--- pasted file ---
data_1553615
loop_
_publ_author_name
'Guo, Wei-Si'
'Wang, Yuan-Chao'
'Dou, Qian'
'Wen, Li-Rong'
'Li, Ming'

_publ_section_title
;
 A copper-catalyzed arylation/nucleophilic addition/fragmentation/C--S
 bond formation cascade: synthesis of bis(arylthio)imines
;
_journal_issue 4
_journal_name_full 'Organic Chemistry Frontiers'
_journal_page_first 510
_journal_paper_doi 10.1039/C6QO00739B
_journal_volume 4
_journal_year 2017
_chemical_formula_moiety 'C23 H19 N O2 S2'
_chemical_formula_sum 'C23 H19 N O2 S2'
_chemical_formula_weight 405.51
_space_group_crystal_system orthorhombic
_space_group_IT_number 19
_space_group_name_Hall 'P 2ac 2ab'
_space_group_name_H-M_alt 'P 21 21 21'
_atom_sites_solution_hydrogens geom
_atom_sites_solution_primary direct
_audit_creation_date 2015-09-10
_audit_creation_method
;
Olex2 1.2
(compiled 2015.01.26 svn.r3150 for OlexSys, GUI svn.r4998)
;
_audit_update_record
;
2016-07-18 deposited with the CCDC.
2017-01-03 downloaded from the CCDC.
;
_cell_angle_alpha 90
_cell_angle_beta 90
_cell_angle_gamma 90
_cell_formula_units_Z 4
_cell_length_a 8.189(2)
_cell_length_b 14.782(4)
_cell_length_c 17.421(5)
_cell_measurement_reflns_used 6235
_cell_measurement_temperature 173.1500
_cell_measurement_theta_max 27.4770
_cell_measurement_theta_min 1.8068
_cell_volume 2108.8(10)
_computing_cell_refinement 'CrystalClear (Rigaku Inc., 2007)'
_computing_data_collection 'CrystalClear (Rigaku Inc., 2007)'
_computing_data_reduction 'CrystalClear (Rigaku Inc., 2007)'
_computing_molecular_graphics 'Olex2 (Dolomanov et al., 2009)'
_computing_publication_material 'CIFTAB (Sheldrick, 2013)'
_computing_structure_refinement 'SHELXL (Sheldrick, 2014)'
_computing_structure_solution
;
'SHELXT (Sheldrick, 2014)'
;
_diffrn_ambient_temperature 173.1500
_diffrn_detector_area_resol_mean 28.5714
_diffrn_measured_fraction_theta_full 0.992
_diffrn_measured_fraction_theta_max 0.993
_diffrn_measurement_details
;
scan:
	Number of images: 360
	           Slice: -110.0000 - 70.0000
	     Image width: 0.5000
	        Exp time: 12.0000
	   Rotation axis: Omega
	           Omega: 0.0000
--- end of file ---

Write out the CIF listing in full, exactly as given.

data_1553615
loop_
_publ_author_name
'Guo, Wei-Si'
'Wang, Yuan-Chao'
'Dou, Qian'
'Wen, Li-Rong'
'Li, Ming'

_publ_section_title
;
 A copper-catalyzed arylation/nucleophilic addition/fragmentation/C--S
 bond formation cascade: synthesis of bis(arylthio)imines
;
_journal_issue 4
_journal_name_full 'Organic Chemistry Frontiers'
_journal_page_first 510
_journal_paper_doi 10.1039/C6QO00739B
_journal_volume 4
_journal_year 2017
_chemical_formula_moiety 'C23 H19 N O2 S2'
_chemical_formula_sum 'C23 H19 N O2 S2'
_chemical_formula_weight 405.51
_space_group_crystal_system orthorhombic
_space_group_IT_number 19
_space_group_name_Hall 'P 2ac 2ab'
_space_group_name_H-M_alt 'P 21 21 21'
_atom_sites_solution_hydrogens geom
_atom_sites_solution_primary direct
_audit_creation_date 2015-09-10
_audit_creation_method
;
Olex2 1.2
(compiled 2015.01.26 svn.r3150 for OlexSys, GUI svn.r4998)
;
_audit_update_record
;
2016-07-18 deposited with the CCDC.
2017-01-03 downloaded from the CCDC.
;
_cell_angle_alpha 90
_cell_angle_beta 90
_cell_angle_gamma 90
_cell_formula_units_Z 4
_cell_length_a 8.189(2)
_cell_length_b 14.782(4)
_cell_length_c 17.421(5)
_cell_measurement_reflns_used 6235
_cell_measurement_temperature 173.1500
_cell_measurement_theta_max 27.4770
_cell_measurement_theta_min 1.8068
_cell_volume 2108.8(10)
_computing_cell_refinement 'CrystalClear (Rigaku Inc., 2007)'
_computing_data_collection 'CrystalClear (Rigaku Inc., 2007)'
_computing_data_reduction 'CrystalClear (Rigaku Inc., 2007)'
_computing_molecular_graphics 'Olex2 (Dolomanov et al., 2009)'
_computing_publication_material 'CIFTAB (Sheldrick, 2013)'
_computing_structure_refinement 'SHELXL (Sheldrick, 2014)'
_computing_structure_solution
;
'SHELXT (Sheldrick, 2014)'
;
_diffrn_ambient_temperature 173.1500
_diffrn_detector_area_resol_mean 28.5714
_diffrn_measured_fraction_theta_full 0.992
_diffrn_measured_fraction_theta_max 0.993
_diffrn_measurement_details
;
scan:
	Number of images: 360
	           Slice: -110.0000 - 70.0000
	     Image width: 0.5000
	        Exp time: 12.0000
	   Rotation axis: Omega
	           Omega: 0.0000